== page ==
You are here
Thu., Dec. 18, 2014 9:30 AM to 10:30 AM CST
Thu., Dec. 18, 2014 10:35 AM to 10:55 AM CST
Thu., Dec. 18, 2014 11:30 AM to 12:30 PM CST
RTN: 4 Statistical Reasons for Vince Young to Dallas
Last week, Nick Eatman posted an interesting article detailing five reasons the Cowboys should sign former Texas quarterback Vince Young. Bryan Broaddus followed that up with a scout’s view of the situation. So here I am to break down the potential acquisition from a statistical standpoint.
Like Nick and Bryan, I believe signing Young would be a smart move for Dallas. He’s a high-upside player who can beat defenses a variety of ways, and he’ll come cheaply; if things don’t work out in camp, the Cowboys can cut him without any strings attached. That’s important. Take a look at four numbers I believe demonstrate Young’s fit in Dallas.
6.8: Robert Griffin III’s YPC as a rookie – the highest mark in the NFL by nearly a yard.
Why would RGIII’s rushing prowess affect the Cowboys’ quarterback decisions? As Nick and Bryan pointed out, Young can give the defense a unique look in practice. With Griffin and possibly Michael Vick set to run read-option, the Cowboys need to be prepared to defend it. In RGIII’s first game against Dallas, he completed 19 of 27 passes for 304 yards and four touchdowns, and you can bet that much of that passing success was generated indirectly through Griffin’s ability to take off on the ground. Young can imitate Griffin and Vick in practice in a way that Kyle Orton simply can’t.
6.9: Young’s net-YPA during his final two years in Tennessee.
Young struggled with interceptions during his lone season in Philadelphia, but he was quietly really effective in 2009 and 2010 in Tennessee. Net-YPA is a stat that factors sack yards into a quarterback’s yards per attempt. Even though Young has taken too many sacks during his career, including on 7.7 percent of his passes in 2010, he’s still been very efficient as a passer.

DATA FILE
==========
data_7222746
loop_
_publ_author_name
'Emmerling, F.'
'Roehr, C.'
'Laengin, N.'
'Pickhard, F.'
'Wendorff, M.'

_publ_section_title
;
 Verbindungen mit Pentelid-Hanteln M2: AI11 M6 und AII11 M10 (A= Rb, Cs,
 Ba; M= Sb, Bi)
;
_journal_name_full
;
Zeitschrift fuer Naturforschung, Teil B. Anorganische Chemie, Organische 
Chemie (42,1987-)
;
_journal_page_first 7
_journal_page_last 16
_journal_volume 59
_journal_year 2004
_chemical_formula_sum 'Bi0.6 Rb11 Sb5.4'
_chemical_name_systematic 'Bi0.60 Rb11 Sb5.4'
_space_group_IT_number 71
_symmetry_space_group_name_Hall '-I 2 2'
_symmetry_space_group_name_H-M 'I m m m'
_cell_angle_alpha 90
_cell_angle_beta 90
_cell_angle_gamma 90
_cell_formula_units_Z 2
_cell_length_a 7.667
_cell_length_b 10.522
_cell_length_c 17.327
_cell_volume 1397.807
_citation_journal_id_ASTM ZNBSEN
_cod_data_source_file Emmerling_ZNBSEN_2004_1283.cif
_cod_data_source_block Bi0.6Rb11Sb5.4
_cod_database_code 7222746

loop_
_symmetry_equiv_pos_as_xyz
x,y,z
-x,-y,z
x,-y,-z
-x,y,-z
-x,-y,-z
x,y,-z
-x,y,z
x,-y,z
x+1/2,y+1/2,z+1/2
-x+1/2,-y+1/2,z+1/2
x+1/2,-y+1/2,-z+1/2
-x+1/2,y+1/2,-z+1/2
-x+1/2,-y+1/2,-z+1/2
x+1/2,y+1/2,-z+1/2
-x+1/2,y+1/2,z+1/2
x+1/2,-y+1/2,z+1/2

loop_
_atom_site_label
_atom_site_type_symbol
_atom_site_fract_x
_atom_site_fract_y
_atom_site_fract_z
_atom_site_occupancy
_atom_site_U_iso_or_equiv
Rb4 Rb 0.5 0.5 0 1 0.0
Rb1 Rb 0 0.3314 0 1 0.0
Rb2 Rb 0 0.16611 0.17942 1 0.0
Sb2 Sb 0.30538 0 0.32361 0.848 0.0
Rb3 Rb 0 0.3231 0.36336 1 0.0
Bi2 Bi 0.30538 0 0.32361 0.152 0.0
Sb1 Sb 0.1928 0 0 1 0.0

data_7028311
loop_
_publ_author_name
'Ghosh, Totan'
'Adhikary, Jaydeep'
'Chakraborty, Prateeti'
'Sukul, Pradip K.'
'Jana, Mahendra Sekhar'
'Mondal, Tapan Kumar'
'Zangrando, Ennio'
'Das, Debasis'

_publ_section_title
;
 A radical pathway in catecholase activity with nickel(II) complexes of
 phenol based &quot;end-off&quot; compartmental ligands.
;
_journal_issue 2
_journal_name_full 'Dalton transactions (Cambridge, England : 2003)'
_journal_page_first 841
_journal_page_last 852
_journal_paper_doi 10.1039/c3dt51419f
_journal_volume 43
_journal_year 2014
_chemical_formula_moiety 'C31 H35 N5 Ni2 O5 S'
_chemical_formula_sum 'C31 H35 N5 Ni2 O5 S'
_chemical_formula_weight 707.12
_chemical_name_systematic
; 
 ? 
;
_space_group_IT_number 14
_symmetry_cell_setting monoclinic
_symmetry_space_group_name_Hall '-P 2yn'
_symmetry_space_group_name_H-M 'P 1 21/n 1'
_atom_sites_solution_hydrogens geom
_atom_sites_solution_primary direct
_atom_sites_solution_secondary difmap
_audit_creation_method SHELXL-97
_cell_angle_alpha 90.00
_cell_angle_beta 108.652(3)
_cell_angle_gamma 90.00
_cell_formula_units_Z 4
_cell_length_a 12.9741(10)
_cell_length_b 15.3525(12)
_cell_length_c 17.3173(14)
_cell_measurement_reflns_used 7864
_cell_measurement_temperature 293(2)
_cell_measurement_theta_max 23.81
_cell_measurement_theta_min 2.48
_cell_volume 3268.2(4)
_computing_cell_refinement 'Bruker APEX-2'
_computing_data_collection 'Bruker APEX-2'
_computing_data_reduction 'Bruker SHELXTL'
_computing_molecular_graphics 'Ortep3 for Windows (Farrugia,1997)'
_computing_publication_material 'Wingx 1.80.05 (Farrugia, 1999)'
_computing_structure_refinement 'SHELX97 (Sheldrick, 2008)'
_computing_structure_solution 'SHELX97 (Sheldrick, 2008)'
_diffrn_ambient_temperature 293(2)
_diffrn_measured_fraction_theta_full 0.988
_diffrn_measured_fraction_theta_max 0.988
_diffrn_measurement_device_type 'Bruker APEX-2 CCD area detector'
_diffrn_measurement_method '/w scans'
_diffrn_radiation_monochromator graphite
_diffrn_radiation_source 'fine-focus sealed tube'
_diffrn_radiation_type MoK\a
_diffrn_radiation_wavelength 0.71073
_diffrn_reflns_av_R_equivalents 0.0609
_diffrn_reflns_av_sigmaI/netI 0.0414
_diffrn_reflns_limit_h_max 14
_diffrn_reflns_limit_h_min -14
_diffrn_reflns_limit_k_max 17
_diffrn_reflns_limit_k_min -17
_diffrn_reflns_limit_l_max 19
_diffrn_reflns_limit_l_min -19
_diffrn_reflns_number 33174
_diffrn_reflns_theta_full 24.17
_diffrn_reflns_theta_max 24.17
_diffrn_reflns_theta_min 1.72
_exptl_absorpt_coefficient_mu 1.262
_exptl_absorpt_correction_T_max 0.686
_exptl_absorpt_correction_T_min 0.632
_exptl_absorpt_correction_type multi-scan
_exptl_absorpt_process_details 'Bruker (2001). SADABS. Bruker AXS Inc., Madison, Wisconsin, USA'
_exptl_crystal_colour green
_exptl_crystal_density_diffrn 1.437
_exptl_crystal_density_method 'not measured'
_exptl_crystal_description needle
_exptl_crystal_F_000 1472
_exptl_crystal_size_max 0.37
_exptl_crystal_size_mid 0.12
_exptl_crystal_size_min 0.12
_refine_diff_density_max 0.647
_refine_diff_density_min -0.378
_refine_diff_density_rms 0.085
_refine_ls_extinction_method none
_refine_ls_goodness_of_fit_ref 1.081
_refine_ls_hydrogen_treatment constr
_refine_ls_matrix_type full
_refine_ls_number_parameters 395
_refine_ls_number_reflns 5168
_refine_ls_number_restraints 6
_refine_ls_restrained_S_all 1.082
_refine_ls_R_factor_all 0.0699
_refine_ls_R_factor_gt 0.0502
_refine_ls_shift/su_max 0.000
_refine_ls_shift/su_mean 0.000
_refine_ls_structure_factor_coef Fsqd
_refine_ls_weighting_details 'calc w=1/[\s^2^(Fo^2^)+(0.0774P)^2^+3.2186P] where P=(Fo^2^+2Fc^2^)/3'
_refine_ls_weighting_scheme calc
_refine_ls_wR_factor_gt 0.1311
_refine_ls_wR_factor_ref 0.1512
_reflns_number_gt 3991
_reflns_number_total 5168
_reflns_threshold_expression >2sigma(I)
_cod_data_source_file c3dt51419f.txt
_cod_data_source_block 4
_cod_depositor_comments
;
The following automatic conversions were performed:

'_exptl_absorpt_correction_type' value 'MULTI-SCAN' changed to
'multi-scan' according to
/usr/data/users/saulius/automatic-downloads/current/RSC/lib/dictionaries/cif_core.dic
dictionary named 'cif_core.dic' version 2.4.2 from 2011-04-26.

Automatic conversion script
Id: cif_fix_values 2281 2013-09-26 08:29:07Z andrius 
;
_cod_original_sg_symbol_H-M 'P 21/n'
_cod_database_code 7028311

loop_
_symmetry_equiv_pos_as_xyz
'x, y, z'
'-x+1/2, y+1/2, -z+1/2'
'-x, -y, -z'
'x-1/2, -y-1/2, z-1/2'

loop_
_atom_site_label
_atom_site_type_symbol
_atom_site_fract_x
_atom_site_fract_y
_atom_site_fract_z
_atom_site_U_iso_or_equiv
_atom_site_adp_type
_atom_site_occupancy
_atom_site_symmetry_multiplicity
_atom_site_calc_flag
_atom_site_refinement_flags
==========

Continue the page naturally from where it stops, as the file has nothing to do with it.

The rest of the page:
A year after finishing in the top 12 in net-YPA in 2009, Young checked in at sixth in 2010. He also tossed 20 touchdowns to only 10 picks during that time, a ratio superior to Tony Romo’s career mark.
7.7: The average number of rushing touchdowns for the Cowboys since 2010.
The Cowboys obviously need to get better near the goal line and in short-yardage situations. Running is statistically superior to passing near the goal line and on third-and-short, so it’s important for Dallas to be able to pick up those tough yards.
The most common explanation for the Cowboys’ short-yardage woes is poor offensive line play. That idea is merited, but the easiest way to help them out might be to give the offense another blocker. Since Young can run the football, the offense wouldn’t need to “waste” a potential blocker because no one needs to hand it off. In effect, Young’s rushing ability results in the simplest mathematical explanation you’ll ever see me write: 10 blockers is better than nine blockers.
Now, I’m not saying Young should repeatedly come in to replace Romo, nor do I think the Wildcat formation should be a regular part of the Cowboys’ offense. But in short-yardage situations when the defense “knows” the offense is going to run anyway, it could be advantageous to bring in an extra lineman (one more even than what’s in the offense’s normal “Jumbo” package), a luxury the offense can’t afford with Romo handing off the ball.
45.9: Percentage of Young’s games with a 95.0 passer rating or rushing touchdown
Young has historically been a volatile player; he’s either really on or completely off. That’s not necessarily something you want in a starting quarterback, but the trait is more valuable in a backup. The reason is that when most teams’ starting quarterbacks get injured, the team is dramatically worse; most backups simply aren’t capable of long-term success. That means knowing exactly what you’ll get from your backup can be bad; if he doesn’t at least have the upside to play like a starter at times, that hurts. You actually want up-and-down play from your backup because his median production probably won’t be good enough to consistently win.
Despite a career passer rating of just 74.4, Young has posted at least a 95.0 rating or a rushing touchdown in nearly half of his 61 career games. That’s a high mark for someone you’re asking to come in and be your backup. He’s versatile enough to beat defenses with his arm or legs, and the high ceiling that creates is exactly what you want if your starter goes down.